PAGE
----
For the last five months, we hadn’t spent more than five consecutive days in one spot and hardly more than an hour apart. The constant moving left us both feeling unsatisfied and the negativity was beginning to seep into our relationship. Something needed to change.
It takes guts to quit a comfortable job and start an adventure. It takes even more guts to admit that your dream isn’t so dreamy and to find a solution.

Tip #1: Fix what’s broken

“Hey, how’s it going?”
I asked the squat tow truck driver who lumbered out of the truck wearing rain gear and a neon construction vest.
“Better than you!” he replied, cracking up at his own joke.
“So, where ya wanna go?”
“Canadian Tire please,” we replied.
“Hmm, you could go there, but I wouldn’t. I’d go to Nechako’s. They’re not open today, but no one is on a Sunday. Looks like you guys might be in Prince George for a while.”
Welcome to Prince George, the largest city in northern British Columbia, where, according to our brief tour guide, “they’ve moved all of the hookers out of downtown recently and my neighbor is a tweaker who just got busted for smuggling drugs (followed by spurts of solo laughter).” Lovely place.

Tip #2: Figure out where you want to be

He dropped us off in front of a car parts store and handed us a hefty bill commensurate to his plumber’s crack. We walked into the auto store and asked one of the employees if they had a part that might work for us. He stepped outside and looked at the truck.
“Sweet Jesus!” (Not exactly the reaction we hoped for.)
A few minutes and computer clicks later he confirmed that he couldn’t do anything for us, but the shops down the street may be able to when they opened at 8 a.m. tomorrow.
Truck Touring: What to Do When the Dream Isn’t So DreamyTyler trying to ignore the tow truck driver’s robust plumber’s crack as they inspect Baby Beluga in the industrial section of Prince George, Canada.

Tip #3: Let go of things outside of your control

We unloaded our bikes, filled our backpacks with computers, and biked to the library, Tim Horton’s Donut Shop, and Starbucks; following the wifi to the next locale as each one subsequently closed.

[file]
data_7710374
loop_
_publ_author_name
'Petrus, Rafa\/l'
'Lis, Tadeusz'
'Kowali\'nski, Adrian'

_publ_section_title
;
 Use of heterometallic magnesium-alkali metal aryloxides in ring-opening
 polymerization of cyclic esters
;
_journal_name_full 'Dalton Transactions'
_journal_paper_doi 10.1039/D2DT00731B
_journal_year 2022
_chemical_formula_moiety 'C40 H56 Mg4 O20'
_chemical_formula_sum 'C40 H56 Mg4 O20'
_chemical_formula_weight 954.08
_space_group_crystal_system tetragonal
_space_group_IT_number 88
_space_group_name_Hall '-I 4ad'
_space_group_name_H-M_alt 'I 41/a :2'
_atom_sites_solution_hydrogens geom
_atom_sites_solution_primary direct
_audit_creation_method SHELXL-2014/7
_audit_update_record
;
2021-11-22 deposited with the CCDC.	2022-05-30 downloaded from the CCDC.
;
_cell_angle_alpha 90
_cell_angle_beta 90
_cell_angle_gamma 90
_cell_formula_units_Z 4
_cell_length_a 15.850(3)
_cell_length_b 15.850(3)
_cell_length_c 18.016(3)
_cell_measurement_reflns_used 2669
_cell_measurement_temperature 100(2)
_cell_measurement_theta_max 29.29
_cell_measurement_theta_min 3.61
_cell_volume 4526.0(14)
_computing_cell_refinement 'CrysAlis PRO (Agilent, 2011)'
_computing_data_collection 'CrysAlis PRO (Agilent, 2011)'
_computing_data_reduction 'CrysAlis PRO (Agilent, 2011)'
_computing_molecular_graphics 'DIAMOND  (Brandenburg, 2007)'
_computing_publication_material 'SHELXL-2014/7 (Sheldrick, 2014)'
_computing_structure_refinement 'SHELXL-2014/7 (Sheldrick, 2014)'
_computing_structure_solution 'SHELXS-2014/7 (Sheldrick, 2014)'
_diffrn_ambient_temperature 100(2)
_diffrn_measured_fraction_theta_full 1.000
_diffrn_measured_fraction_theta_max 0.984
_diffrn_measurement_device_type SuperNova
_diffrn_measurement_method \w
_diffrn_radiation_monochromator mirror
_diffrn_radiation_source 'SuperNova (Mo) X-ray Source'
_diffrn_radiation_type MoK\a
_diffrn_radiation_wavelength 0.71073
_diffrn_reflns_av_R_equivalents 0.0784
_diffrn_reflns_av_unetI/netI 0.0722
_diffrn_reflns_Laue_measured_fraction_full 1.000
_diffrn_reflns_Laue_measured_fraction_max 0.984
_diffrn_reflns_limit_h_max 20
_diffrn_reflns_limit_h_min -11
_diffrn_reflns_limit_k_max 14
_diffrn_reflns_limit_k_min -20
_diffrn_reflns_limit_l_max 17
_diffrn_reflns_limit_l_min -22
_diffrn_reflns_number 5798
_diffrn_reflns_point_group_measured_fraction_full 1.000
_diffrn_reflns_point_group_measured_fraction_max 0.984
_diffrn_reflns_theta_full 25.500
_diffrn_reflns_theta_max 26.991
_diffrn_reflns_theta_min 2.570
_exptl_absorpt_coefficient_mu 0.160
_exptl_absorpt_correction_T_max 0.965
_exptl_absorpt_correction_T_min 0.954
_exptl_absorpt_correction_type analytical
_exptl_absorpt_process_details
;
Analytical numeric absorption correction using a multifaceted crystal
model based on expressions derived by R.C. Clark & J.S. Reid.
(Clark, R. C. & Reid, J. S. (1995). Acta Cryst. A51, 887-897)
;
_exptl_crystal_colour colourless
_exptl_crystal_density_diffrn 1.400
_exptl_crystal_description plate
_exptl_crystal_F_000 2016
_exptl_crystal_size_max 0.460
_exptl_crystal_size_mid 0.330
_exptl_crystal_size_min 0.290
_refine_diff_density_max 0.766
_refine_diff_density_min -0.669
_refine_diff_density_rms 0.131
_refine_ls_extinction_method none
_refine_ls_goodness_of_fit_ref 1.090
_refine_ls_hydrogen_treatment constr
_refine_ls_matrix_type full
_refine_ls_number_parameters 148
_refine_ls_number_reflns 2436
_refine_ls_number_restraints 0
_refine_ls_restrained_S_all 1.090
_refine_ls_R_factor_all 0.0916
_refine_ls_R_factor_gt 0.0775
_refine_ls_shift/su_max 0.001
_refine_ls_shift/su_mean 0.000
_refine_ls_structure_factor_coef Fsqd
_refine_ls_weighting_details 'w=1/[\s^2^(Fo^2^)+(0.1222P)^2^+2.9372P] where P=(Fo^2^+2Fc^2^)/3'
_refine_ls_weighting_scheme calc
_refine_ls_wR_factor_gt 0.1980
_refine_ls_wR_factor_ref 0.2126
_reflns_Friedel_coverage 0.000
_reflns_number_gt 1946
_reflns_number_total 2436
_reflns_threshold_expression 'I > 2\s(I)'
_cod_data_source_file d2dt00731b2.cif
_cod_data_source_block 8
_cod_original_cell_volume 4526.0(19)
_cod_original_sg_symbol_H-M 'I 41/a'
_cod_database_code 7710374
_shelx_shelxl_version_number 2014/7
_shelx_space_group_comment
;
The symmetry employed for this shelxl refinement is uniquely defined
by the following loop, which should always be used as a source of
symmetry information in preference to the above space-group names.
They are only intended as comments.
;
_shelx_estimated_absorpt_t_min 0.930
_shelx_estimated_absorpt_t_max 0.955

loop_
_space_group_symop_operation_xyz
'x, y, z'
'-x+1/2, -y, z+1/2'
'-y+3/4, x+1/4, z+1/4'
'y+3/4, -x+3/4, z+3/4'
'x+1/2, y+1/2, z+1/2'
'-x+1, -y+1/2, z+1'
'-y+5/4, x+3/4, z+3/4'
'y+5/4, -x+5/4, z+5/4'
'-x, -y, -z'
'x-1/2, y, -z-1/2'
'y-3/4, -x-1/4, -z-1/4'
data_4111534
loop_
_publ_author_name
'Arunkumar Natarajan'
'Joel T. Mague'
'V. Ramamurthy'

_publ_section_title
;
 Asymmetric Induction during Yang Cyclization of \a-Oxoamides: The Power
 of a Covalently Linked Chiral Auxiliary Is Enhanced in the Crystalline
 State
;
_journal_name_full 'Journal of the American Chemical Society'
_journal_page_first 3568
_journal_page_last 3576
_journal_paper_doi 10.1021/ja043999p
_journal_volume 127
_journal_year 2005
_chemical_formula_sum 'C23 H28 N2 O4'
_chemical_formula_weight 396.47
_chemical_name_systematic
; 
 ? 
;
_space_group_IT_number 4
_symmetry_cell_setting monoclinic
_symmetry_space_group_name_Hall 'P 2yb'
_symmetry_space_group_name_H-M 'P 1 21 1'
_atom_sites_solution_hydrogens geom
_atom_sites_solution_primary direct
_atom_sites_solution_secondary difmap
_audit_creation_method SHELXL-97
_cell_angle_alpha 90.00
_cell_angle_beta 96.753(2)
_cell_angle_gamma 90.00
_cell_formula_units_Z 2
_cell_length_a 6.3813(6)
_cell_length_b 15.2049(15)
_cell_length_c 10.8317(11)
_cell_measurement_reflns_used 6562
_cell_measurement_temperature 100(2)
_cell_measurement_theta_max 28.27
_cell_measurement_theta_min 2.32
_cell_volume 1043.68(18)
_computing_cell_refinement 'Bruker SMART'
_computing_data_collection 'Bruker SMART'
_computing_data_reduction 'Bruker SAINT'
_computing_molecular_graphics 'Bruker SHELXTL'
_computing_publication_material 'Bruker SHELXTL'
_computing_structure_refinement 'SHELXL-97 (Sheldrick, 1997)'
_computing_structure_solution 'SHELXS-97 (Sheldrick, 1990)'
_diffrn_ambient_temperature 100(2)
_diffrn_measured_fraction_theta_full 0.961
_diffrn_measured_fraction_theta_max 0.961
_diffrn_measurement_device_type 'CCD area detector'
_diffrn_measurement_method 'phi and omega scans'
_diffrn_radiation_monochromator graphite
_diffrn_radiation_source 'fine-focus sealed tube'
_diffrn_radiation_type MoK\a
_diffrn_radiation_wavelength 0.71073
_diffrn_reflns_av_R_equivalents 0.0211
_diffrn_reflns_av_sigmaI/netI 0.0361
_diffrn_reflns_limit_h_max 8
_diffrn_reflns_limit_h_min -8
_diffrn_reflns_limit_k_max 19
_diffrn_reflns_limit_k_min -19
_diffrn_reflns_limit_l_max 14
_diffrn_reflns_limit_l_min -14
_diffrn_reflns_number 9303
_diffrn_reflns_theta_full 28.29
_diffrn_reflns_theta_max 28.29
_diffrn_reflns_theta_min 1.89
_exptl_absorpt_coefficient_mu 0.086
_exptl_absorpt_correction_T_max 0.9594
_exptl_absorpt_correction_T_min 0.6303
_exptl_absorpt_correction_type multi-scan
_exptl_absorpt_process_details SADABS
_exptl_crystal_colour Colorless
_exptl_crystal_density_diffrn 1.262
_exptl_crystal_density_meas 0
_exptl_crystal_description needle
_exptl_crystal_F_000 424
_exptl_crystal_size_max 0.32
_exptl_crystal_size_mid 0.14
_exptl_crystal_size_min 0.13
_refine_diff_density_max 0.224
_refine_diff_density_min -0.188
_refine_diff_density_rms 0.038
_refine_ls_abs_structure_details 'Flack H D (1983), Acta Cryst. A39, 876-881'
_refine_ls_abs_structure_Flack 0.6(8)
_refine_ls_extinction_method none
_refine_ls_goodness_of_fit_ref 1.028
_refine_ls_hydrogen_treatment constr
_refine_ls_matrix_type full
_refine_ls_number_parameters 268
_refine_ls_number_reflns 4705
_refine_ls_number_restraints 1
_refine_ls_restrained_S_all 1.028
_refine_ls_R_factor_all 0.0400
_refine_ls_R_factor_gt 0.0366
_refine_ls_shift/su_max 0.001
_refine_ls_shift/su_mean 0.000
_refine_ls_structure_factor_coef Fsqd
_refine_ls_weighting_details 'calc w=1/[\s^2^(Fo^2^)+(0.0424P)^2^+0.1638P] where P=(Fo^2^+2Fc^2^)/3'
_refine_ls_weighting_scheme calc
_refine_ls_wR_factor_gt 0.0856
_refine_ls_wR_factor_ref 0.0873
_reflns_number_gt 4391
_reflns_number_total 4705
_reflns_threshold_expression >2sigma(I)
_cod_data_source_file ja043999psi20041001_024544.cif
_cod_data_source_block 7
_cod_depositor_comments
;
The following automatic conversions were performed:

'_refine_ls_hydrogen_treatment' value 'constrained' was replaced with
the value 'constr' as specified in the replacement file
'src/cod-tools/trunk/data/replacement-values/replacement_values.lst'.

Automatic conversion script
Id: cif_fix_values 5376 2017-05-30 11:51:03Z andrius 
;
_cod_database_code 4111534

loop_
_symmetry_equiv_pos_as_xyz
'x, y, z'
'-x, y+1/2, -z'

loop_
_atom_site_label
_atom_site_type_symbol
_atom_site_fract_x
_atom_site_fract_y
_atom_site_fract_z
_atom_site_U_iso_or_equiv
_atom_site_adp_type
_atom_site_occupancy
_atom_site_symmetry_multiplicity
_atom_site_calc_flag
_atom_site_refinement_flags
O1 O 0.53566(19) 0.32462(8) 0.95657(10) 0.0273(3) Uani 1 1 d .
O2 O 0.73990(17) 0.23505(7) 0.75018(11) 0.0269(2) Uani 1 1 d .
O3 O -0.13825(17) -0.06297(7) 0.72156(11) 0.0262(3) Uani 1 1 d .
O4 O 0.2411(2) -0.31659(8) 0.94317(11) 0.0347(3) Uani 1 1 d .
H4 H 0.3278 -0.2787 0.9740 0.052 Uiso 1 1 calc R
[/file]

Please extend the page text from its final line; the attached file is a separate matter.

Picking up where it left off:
At some point earlier that day Tyler had turned and kissed me. “Happy 14-month anniversary,” he said.

Tip #4: Celebrate the little wins

By 9:30 p.m. the last minute Couchsurfing requests remained unanswered and the prospect of sleeping in the truck on a dark street in the industrial area of town sounded as unsafe as it does in writing.
Seventy-five dollars later we rolled our bikes into the cheapest motel we could find and cuddled up on the bed to watch Into the Woods. Both of us felt surprisingly pleased.
A few years ago, we may have foregone safety in the face of spending money. Now, perhaps wiser, but certainly more broke, we knew we had made the right decision.

Tip #5: Remember that you are never stuck

By noon the next day, the auto shop had patched up Baby Beluga and we were on our way. This time, though, we had a new goal and a direction.
Tyler wanted a place where he could practice web development and climb. I wanted a place where I could do some yoga and write. Both of us craved a real bed and bathroom, a small outdoorsy town, and a chance to do some volunteering. We changed the plan and pointed Beluga south towards Steamboat Springs, Colorado, where we worked in exchange for lodging through workaway.com and dedicated time to our goals without being on the move. That time reinvigorated us and reminded us how lucky we were to be able to freely determine where and how we spent our time.
On the road, there are so many elements outside of our control. That necessary fluidity is part of the adventure, but also difficult to accept. Tyler and I both learned a lot about who we thought we were and who we actually are on that trip. These lessons helped us find a solution to put our trip back on track, and I hope they help you too.
Trucking lifeHanging in the truck outside of Lassen National Park.

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This week’s best rock climbing gear dealsOur 30+ most popular articles ever7 Tips for Living in Your Car with Your PartnerHow (and 5 Reasons Why) to Live in a VanTrains, Planes, & Automobiles: The Best Vehicles for Climbing TripsThe Dirtbag Dream, and How it Nearly Ruined Climbing For MeDirtbag Dwelling: Riley Polvorosa of San FranciscoVan Life: Essential Gear for Dirtbagging on the RoadDirtbag Tricks: How to Stay Warm When It’s F****** ColdGet daily updates by Liking us on FacebookFree rock climbing PDFs on technique, training, knots, and more